In 1897, when German naval ships dropped seven hundred sailors in the bay in November, Qingdao was a fishing village with clay huts, a temple and some military installations. Kaiser Wilhelm II had extorted the Chinese government into signing a 99-year lease for the entire Kiautschou area. China possessed large reserves of natural resources and coal deposits and had the promise of becoming a lucrative market for European products.
Immediately after the contract was signed, the Germans started to turn the village into a massive, loud construction site. Steamers dropped anchor as cranes hauled materials ashore.

From the photo album of Peter Schmidt, a seaman on the East Asia voyage of the armored cruiser "Fürst Bismarck" 1906-1908

Streets, railroad tracks and entire city districts were built. Strictly organized and technically state-of-the-art, complete with the latest infrastructure - this is how the Europeans envisioned their model colony on the Chinese coast. Life in the spacious, half-timbered houses was pleasant. With German bread, German beer, religious instruction and German education, the new "cultural center in the Far East" was meant to amaze and astonish the rest of the world.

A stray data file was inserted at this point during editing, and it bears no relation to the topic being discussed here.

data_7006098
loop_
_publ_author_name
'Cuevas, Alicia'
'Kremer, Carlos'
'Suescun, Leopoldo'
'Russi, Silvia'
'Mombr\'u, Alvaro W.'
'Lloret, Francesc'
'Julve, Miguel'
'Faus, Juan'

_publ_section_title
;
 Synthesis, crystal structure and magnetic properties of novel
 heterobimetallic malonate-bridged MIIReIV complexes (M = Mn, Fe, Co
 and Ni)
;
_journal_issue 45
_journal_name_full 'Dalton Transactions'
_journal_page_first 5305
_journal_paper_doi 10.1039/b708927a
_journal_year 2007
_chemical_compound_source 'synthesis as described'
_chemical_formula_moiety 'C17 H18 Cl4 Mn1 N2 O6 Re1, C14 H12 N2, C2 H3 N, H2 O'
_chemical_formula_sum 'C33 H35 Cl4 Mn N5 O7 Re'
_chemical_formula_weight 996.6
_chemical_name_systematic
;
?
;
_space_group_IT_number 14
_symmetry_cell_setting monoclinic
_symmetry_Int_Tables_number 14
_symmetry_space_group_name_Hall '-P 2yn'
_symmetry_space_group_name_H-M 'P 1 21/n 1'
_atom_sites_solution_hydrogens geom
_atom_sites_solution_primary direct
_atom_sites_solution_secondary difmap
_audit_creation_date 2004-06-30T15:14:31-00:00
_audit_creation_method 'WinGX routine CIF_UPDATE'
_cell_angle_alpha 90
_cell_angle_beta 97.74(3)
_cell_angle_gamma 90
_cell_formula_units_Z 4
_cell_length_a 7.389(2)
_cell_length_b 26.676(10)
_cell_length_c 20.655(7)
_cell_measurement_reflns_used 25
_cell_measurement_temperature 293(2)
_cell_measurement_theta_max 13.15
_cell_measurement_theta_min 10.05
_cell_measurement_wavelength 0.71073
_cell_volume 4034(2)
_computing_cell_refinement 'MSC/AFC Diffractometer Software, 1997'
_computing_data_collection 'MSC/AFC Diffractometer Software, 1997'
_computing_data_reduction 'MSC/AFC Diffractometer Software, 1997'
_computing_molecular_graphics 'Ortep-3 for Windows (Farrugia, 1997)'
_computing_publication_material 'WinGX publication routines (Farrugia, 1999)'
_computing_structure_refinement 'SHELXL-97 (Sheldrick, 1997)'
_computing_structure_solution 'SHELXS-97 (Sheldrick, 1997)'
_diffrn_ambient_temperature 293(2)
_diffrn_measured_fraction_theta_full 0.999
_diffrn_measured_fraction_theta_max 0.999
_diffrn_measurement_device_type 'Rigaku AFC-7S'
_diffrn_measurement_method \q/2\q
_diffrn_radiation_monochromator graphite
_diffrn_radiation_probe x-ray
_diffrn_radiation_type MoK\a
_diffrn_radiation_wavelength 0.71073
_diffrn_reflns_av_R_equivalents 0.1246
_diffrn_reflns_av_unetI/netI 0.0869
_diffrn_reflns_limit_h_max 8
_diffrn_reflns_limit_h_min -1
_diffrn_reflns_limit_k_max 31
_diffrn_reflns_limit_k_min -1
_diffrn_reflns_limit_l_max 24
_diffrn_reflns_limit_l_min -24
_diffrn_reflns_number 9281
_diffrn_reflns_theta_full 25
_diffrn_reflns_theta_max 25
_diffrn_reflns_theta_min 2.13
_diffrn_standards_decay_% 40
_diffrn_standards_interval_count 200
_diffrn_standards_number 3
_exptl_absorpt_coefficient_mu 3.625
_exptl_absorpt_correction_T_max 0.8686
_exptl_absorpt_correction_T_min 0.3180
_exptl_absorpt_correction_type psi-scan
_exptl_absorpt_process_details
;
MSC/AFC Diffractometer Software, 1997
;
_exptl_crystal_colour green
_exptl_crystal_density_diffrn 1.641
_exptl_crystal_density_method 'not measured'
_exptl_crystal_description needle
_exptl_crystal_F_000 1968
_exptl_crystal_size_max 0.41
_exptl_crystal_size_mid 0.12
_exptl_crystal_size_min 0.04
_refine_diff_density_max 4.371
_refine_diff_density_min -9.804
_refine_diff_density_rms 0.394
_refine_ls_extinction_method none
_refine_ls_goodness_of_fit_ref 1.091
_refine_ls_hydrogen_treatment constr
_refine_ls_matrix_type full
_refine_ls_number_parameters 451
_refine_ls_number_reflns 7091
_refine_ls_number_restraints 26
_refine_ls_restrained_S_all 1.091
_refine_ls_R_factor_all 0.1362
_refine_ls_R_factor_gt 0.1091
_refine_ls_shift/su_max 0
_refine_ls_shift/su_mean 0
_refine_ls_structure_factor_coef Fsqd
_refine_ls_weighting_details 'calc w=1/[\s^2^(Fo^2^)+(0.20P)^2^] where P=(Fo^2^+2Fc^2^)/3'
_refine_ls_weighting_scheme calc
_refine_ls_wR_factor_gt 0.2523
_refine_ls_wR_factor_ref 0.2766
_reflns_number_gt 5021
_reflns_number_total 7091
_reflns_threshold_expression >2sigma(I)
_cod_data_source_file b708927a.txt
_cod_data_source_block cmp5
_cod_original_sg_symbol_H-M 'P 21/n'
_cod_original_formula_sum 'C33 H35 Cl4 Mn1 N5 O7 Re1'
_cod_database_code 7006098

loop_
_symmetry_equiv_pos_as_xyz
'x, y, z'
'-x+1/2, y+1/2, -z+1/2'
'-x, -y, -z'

Construction work in the German colony of Qingdao

Building this "fantastic city" cost the empire 200 million marks. In some places, colonial architecture, as can be seen on the map, still characterizes parts of the cityscape of Qingdao. Today, the metropolis has 9 million residents.

This is how Qingdao looks today
Travelers from all over the world visited and photographed the growing metropolis and bought souvenirs like this map. The artist knew exactly how to combine Chinese landscape painting while keeping the taste of the clientele in mind. The occupiers were more than unpopular with the inhabitants.